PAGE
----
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Discipline Without Distress: 135 Tools for Raising Caring, Responsible Children Without Time-Out, Spanking, Punishment, or Bribery
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Discipline Without Distress: 135 Tools for Raising Caring, Responsible Children Without Time-Out, Spanking, Punishment, or Bribery

really liked it 4.0  ·  Rating Details ·  89 Ratings  ·  13 Reviews
Offering practical tips, strategies, skills, and ideas for parents of babies through teenagers, this title tells you what to do 'in the moment' for different types of behaviours, from whining to web surfing. It includes 50 charts of the most common behaviour problems and the tools to handle them respectfully.
Paperback, 440 pages
Published March 1st 2007 by Professional Parenting Canada
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Jenni Pertuset
Dec 01, 2009 Jenni Pertuset rated it liked it
Shelves: parenting
Not a cover-to-cover read, but a troubleshooting guide. A decent resource, especially for parents looking for ideas to transition from authoritarian parenting of their own childhood or the mainstream reward & punishment parenting to more attachment-focused discipline.
Aug 11, 2009 Taryn rated it did not like it
I thought this book was pretty worthless. Aside from a fairly interesting section on child psychology, she doesn't really say anything of any use whatsoever. She mostly keeps repeating that spanking and punishment don't work but doesn't really give any really specific tools to use as discipline.
Plus, there is a whole section in the back that she spends justifying why children should be allowed to watch tv and play video games (yikes!) and actually mentions several times throughout the book how s
Feb 20, 2011 Aspasia rated it really liked it
Great approaches to parenting, discipline, and positive reinforcement. Although I read this for a book club I'm sure I'll refer to it over and over again. Covers birth through age 19.

Warning: This is a self-published book with some grammatical and spelling errors. Be forewarned!
Marcia Carr
Aug 20, 2013 Marcia Carr rated it liked it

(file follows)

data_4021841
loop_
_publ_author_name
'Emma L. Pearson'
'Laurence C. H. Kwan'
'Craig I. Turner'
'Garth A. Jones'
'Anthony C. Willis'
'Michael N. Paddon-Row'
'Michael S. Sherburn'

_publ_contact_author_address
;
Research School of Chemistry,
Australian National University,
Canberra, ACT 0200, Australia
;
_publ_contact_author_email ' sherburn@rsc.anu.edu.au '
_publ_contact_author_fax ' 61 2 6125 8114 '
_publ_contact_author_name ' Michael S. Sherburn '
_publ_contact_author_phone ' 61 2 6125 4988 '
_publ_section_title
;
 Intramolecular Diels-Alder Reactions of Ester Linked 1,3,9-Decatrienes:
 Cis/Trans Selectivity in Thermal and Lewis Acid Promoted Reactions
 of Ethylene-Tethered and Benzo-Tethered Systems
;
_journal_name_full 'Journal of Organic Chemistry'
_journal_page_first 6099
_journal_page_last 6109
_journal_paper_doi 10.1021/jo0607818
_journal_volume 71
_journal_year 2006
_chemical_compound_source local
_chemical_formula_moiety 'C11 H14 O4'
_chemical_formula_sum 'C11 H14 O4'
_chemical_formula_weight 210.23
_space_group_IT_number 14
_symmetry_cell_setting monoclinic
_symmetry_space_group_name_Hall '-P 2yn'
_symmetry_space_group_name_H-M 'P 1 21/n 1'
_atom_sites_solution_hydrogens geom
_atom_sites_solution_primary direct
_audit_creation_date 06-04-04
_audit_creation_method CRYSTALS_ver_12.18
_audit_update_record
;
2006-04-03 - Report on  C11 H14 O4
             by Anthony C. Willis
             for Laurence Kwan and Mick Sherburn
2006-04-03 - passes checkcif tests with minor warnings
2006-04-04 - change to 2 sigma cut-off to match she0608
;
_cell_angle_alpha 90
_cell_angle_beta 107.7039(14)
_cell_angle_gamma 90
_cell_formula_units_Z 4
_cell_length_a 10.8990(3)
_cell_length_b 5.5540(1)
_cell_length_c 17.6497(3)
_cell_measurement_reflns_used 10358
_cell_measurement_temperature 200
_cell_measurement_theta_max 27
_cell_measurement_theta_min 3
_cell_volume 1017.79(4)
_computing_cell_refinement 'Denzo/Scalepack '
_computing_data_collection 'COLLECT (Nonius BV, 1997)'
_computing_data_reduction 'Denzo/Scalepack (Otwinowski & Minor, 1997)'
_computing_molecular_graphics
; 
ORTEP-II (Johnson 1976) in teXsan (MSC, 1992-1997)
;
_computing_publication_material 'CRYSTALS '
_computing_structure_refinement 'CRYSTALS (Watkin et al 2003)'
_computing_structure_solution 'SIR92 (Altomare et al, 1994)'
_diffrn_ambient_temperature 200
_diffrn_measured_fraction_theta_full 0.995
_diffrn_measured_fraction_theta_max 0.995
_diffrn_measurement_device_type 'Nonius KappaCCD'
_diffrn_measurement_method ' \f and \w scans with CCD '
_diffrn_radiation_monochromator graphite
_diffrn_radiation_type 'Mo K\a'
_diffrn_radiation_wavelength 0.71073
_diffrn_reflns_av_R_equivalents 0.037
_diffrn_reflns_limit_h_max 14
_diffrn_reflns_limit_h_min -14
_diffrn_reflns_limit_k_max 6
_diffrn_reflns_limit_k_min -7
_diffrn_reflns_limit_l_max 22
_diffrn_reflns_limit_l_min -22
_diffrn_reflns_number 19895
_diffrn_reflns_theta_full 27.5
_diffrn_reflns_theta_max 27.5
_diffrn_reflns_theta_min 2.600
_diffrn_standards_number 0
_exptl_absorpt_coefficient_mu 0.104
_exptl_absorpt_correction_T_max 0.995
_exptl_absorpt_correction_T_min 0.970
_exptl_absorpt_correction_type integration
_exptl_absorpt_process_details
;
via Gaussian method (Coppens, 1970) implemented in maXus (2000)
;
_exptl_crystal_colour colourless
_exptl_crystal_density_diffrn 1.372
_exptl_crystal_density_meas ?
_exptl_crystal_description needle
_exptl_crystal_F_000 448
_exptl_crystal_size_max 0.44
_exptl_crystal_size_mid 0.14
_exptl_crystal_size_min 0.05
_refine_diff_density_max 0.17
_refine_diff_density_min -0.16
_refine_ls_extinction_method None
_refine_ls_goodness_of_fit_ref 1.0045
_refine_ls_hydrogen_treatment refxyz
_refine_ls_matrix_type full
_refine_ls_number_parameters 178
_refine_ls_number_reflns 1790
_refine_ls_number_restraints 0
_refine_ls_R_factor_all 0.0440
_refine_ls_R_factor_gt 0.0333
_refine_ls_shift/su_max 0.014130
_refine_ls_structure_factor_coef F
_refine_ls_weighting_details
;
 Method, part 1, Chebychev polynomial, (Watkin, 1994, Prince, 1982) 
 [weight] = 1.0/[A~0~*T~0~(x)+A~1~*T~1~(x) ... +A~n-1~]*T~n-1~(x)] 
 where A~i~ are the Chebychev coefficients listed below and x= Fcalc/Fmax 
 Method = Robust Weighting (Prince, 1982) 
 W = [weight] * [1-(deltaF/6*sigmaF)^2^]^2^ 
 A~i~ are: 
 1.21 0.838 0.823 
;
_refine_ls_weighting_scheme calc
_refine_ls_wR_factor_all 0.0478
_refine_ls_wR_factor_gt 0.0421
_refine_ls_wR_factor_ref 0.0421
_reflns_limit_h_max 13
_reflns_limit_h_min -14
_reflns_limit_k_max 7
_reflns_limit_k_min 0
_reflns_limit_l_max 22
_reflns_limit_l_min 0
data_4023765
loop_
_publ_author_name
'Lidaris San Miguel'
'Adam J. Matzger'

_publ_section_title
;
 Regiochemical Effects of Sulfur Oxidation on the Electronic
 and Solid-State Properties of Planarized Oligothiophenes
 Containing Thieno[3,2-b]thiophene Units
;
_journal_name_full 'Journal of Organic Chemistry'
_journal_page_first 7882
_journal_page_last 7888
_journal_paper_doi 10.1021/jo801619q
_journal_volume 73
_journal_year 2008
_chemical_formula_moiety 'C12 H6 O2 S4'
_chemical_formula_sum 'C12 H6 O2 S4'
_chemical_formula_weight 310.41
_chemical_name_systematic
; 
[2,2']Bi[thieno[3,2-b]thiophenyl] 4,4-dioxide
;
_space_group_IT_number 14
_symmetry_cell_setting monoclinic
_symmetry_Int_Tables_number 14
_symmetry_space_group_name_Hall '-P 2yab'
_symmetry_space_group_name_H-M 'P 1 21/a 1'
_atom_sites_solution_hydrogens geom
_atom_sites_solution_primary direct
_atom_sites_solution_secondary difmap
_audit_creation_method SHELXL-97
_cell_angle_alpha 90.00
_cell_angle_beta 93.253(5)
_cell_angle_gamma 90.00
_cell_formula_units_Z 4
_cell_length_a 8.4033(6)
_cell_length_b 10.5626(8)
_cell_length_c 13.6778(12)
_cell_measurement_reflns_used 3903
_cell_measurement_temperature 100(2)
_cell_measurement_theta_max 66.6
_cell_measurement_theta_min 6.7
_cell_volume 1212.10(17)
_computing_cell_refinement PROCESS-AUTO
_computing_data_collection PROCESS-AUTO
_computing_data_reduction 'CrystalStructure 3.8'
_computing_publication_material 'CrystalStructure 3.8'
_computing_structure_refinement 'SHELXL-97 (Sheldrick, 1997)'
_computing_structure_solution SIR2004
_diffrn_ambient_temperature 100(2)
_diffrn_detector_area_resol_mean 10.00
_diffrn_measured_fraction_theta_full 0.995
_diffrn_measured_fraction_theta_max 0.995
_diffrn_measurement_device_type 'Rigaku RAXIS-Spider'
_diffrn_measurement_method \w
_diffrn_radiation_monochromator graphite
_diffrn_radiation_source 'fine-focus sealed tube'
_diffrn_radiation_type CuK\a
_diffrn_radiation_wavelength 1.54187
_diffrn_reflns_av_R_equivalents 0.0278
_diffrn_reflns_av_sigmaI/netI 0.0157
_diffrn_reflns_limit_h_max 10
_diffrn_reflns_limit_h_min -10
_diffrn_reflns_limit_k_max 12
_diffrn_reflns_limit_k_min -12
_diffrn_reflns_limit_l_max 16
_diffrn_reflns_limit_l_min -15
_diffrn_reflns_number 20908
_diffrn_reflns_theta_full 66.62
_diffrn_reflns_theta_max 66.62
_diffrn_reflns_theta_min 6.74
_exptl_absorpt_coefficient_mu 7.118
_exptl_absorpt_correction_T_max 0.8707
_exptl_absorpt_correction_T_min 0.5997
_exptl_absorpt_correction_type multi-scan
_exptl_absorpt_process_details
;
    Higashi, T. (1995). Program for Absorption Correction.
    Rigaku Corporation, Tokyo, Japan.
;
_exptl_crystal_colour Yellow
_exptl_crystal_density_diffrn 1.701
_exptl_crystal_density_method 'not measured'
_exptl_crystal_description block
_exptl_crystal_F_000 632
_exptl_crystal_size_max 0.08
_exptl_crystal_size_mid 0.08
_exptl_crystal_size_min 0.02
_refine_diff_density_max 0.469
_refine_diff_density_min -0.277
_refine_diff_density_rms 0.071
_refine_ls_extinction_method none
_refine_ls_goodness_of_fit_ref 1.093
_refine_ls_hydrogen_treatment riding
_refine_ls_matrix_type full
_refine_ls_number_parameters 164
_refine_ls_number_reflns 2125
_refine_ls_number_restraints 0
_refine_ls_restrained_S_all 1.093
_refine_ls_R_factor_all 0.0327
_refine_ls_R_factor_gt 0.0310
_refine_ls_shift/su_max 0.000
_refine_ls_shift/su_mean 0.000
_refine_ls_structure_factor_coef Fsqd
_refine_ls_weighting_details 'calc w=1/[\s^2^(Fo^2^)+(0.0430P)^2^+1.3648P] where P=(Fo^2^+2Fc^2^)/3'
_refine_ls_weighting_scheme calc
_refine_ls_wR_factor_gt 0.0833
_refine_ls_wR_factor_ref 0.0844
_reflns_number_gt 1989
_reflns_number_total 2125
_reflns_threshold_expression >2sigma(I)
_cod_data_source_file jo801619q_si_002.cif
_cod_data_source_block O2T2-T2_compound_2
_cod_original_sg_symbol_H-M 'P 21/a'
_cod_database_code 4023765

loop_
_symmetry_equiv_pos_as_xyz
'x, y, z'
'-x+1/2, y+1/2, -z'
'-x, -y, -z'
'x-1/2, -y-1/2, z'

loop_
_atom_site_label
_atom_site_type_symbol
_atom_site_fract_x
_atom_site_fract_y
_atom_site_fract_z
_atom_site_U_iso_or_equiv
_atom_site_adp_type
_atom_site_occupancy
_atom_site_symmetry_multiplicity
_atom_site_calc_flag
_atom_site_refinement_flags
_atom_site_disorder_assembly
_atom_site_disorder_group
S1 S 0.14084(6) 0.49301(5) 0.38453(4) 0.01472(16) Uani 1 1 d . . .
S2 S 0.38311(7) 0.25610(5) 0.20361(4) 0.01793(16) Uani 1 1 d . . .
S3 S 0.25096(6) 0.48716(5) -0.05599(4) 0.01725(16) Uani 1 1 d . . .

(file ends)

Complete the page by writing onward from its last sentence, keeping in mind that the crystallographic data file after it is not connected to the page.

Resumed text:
some good ideas...too lenient in some areas for my she says in one part that she put away all competitive games including board games during the ages of 3-7 because children aren't good at losing and it's too frustrating for them...Hello that's why you play games, as an opportunity to teach.turn taking and how not to be a sore loser. Should we not play tag, because heaven forbid we get caught. I just have higher expectations...she basically doesn't want to make children uncomfortable ...more
Oct 14, 2011 Raji rated it it was amazing
Shelves: parenting-books
I really liked the review of this book and interview with the author in the lastest API newsletter so bought the book. Is definitely a very AP book and most mainstreamers will roll their eyeballs at it. This is not for them! I have read most of it and it resonates with me. Sometimes easier said than done, to follow precisely, but it is something to strive for. Thankfully I have been blessed with children who do not test me often. This book reminds me that when they do, there is an underlying ...more
Jan 22, 2014 Michelle rated it it was amazing
While no parenting book can please everyone, this one is my go-to. I believe in peaceful parenting: kids should be treated respectfully and given loving, secure, stable homes. I believe my role is not only to nurture, but to build a self-reliant child who's responsible and capable of tasks fitting his age.

Fans of Dr. Sears and attachment parenting will get the message of this book right off the bat.

If you are just looking to add to your list of strategies or understand child development a little
Apr 08, 2016 Erin rated it really liked it
I did like this book. I am not sure if I got the whole 135 tools. I thought she brought up some good not so common common sense ideas. I think I can sum it up in every kid is different and don't be a hypocrite. Like any book of this nature it was of course repetitive...that is to be expected. She frequently brings up anecdotal evidence so not a lot of real research. Even though I am sure this sounds like a negative review, I do think she had some good ideas.
Apr 06, 2010 Kflikkema rated it it was amazing
This book reinforced my beliefs and encouraged me to continue with the parenting practices that made sense to me. It also helped me to discover where some of my own personal issues stem from - the way I was disciplined as a child - and has helped me on my personal healing journey.
Dec 21, 2013 Gervy rated it liked it
Shelves: improving, rl, parenting
Despite the fact it's taken me most of the year to get through this - parenting books don't tend to be page-turners - I did find this useful. It's full of mostly practical strategies for disciplining/teaching children and I expect to refer to it again.
Apr 13, 2011 Cat rated it really liked it
Got some ideas from this book. I find these kind of books I pick and choose what seems to make sense and what suits our family. Like I said I found some useful ideas in this one and would recommend it as useful to anyone struggling with parenting and discipline.
Jun 19, 2010 K rated it really liked it
I loved the information on anger, both children's anger (to help remind me) and parental anger. Definitely read this book at the right time.
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Judy Arnall, BA, CCFE, DTM is an international award winning professional speaker and a well-known Canadian parenting expert, having given advice for television interviews on CBC, CTV, and Global as well as publications such as Chatelaine, Today’s Parent, Canadian Living, Parents magazine, and newspapers including The Globe and Mail, Sun Media and Postmedia News.

She has taught family communicatio
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